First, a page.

During the period (from 1992-1997) I lived in Miri, Sarawak I had the opportunity to study molluscs living in a wide range of environments and also Neogene sediments with their mollusc faunas. Although I was working as geologist, these studies were done on personal title in my spare time. Based on the material collected (of which thus far only a small part has been studied in detail) many interesting observations have been made. This page intends to present some of these insights (some have been published – see list of publications) and to invite others to collaborate on the study of the rest of the material – which is too wide ranging for a single individual to review in sufficient detail.  The page is also meant to provide access to some of the available resources. If you have comments on this page or are interested in collaboration on a specific subject please contact me on schelp56@hotmail.com.  

INTRODUCTION

The area between the Asian mainland and Australia comprises a huge number of islands, many of which form part of Indonesia and the Philippines. This area separates the Indian and Pacific Oceans which besides a large number of common faunal elements also have species that only live in one of these oceans or a much smaller area. One of the largest islands, Borneo, comprises an Indonesian part (Kalimantan, in the South), two Malaysian states (Sarawak and Sabah, forming East Malaysia in the NW) and Brunei Darussalam (a separate country, in between Sarawak and Sabah). The author's field work focused on the NW part of the island bordering the South China Sea (Sarawak, Brunei and Sabah) but on this page some reference will be made to the other parts of the island.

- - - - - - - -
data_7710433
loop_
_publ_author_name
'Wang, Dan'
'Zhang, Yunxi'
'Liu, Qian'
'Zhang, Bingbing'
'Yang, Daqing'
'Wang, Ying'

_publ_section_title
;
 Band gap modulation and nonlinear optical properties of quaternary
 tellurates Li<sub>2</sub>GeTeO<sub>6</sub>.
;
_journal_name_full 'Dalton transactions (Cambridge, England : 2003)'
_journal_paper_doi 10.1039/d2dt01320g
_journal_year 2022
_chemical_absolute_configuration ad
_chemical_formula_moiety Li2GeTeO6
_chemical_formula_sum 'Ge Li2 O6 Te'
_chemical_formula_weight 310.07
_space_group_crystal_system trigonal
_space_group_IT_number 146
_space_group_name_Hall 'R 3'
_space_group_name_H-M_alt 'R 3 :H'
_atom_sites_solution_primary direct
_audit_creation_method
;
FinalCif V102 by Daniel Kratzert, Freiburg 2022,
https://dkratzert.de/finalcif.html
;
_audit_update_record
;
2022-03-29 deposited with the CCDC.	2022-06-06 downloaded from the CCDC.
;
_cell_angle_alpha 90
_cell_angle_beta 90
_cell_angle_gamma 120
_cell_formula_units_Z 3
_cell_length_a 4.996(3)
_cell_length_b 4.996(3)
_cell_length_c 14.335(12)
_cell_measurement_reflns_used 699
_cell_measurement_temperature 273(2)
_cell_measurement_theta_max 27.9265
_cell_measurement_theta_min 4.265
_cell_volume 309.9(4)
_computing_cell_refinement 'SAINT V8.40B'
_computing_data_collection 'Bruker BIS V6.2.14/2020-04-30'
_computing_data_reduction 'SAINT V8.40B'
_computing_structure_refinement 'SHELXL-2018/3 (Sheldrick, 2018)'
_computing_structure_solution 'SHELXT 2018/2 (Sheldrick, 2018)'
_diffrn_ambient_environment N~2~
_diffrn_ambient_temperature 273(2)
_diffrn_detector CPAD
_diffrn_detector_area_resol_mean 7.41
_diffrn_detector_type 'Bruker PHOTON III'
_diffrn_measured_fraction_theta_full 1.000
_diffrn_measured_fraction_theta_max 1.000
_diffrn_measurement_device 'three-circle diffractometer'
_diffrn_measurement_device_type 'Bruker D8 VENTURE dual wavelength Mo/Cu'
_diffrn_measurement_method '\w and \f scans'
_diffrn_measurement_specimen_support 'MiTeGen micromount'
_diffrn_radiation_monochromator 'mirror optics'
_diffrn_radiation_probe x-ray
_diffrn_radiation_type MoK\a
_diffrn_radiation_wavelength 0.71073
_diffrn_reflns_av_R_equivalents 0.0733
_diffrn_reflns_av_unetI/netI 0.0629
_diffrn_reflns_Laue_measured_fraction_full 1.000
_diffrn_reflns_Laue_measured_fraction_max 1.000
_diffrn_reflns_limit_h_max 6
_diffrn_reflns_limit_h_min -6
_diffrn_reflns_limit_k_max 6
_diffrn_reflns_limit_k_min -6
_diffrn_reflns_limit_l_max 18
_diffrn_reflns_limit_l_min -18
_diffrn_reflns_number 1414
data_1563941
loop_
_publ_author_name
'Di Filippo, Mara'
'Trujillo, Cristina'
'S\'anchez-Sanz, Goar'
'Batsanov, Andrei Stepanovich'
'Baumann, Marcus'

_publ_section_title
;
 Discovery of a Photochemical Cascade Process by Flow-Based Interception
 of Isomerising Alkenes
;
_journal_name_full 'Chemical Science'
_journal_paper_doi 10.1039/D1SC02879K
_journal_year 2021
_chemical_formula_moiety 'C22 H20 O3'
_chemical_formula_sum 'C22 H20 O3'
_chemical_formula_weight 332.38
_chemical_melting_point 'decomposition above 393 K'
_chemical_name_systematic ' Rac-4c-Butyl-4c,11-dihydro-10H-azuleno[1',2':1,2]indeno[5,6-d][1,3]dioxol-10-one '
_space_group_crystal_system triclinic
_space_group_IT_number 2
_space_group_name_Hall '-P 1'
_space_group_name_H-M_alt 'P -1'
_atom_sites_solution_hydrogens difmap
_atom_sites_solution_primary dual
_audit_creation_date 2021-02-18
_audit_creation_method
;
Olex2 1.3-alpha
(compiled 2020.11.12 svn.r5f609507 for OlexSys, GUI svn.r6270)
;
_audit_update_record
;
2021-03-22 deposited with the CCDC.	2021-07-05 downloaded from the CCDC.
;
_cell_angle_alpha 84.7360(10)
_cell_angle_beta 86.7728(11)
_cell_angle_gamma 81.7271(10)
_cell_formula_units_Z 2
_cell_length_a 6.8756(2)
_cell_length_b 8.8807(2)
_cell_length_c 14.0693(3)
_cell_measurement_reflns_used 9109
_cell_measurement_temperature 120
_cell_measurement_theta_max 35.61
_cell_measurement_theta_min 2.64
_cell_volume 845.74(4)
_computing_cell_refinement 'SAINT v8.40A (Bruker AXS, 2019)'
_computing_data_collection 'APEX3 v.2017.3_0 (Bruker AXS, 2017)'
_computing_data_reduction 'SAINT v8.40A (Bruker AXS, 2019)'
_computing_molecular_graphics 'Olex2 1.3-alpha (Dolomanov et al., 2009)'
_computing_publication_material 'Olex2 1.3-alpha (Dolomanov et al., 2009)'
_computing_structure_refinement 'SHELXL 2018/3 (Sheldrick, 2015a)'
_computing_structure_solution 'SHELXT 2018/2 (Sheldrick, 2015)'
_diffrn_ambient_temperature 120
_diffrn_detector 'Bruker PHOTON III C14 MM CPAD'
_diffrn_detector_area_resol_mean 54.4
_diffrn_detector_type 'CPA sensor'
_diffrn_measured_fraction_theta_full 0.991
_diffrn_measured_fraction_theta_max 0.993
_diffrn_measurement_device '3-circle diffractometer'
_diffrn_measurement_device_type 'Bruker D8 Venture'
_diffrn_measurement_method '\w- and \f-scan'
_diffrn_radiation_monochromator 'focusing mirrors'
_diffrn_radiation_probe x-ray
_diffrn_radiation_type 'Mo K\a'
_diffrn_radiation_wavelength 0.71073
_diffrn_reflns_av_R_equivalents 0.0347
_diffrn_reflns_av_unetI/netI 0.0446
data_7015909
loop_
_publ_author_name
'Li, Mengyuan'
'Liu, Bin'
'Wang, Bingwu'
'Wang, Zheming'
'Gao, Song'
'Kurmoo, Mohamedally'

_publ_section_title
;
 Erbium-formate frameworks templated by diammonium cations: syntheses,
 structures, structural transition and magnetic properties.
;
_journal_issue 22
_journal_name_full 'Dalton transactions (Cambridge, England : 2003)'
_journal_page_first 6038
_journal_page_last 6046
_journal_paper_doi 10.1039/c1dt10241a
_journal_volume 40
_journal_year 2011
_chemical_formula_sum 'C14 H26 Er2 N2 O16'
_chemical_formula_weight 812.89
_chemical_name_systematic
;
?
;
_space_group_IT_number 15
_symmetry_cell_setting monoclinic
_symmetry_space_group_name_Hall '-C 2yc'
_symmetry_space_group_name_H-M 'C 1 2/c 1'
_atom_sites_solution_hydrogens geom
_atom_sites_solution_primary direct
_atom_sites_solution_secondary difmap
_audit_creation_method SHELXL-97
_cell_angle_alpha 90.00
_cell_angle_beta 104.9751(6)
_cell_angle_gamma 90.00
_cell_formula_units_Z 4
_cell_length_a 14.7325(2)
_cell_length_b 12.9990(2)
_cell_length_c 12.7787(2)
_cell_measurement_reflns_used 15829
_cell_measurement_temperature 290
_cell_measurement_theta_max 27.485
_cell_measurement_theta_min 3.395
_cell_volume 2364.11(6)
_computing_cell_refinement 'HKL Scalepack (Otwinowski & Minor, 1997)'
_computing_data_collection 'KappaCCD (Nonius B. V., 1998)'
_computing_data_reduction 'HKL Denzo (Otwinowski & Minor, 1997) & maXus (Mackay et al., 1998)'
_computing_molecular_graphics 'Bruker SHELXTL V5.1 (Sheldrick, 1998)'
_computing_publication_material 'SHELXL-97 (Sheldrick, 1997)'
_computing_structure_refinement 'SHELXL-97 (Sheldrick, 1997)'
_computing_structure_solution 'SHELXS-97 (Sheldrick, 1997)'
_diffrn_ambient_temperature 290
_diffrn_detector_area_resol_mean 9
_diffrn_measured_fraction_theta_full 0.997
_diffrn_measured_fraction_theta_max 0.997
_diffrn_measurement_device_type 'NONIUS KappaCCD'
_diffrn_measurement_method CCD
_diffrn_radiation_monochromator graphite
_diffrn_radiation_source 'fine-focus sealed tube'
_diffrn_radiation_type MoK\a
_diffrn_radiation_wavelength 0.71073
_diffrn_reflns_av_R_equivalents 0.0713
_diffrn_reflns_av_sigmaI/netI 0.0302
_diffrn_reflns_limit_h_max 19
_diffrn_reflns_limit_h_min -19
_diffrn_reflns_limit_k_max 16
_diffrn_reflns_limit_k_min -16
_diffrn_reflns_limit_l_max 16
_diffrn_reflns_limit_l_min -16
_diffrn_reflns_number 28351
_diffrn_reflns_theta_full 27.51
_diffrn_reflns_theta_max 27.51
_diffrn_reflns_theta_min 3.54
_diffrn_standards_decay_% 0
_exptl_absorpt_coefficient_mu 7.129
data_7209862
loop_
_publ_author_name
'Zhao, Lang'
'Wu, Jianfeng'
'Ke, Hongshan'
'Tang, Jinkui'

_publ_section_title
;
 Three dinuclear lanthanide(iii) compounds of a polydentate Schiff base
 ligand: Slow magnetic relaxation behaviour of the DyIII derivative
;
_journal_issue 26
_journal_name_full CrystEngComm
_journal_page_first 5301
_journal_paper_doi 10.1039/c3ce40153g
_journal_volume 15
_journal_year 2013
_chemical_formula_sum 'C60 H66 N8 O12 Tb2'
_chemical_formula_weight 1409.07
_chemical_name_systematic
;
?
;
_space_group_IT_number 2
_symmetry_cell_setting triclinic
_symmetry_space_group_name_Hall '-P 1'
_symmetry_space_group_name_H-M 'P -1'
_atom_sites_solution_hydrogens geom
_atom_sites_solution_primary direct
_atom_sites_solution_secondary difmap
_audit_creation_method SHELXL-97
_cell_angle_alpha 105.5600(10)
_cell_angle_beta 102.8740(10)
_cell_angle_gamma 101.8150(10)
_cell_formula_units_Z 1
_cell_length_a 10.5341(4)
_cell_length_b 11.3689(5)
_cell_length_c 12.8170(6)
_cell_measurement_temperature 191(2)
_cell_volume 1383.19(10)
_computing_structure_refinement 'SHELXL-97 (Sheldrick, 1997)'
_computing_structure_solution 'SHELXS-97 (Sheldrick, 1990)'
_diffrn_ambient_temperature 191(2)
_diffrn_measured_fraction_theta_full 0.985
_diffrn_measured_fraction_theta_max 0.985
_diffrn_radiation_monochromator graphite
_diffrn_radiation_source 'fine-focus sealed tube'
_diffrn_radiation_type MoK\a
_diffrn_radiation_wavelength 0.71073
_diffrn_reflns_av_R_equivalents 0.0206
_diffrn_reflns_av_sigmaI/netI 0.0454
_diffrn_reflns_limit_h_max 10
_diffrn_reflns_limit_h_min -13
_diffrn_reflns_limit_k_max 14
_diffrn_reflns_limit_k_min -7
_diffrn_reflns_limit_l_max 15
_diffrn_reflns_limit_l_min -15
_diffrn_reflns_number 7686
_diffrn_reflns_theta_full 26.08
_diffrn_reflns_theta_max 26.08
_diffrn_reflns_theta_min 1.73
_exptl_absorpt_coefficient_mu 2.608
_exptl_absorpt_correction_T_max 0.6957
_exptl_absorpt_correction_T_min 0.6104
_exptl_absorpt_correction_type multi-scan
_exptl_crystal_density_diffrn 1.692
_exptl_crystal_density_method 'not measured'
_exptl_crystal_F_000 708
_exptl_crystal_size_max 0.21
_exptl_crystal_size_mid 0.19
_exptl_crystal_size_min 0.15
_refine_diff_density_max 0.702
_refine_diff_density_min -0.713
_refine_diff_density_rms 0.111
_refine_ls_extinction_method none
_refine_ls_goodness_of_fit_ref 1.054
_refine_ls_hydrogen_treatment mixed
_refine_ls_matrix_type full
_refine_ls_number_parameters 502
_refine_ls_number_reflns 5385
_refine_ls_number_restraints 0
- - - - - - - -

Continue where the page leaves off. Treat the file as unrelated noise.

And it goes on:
DEPOSITIONAL ENVIRONMENTS

As geologist with strong interest in biology I look at different biotopes as parts of depositional systems, which may form different facies in the geological record. The terminology used by geologists is often not or poorly understood by non-geologists, therefore a short description of key depositional environments from NW Borneo is given below:

  • Terrestrial. Until recently, except from the coastal strip, most of Borneo was quite inaccessible and covered by primary rainforest. Terrestrial snails are not easy to collect as many live on the leaves high in the trees. Empty shells can be found on the ground between the leaves. Where the rainforest has been cut often dense secondary vegetation (“jungle”) appears which is quite impenetrable. It is easiest to find shells where this vegetation has been burnt but typically the shells will be damaged by the fire.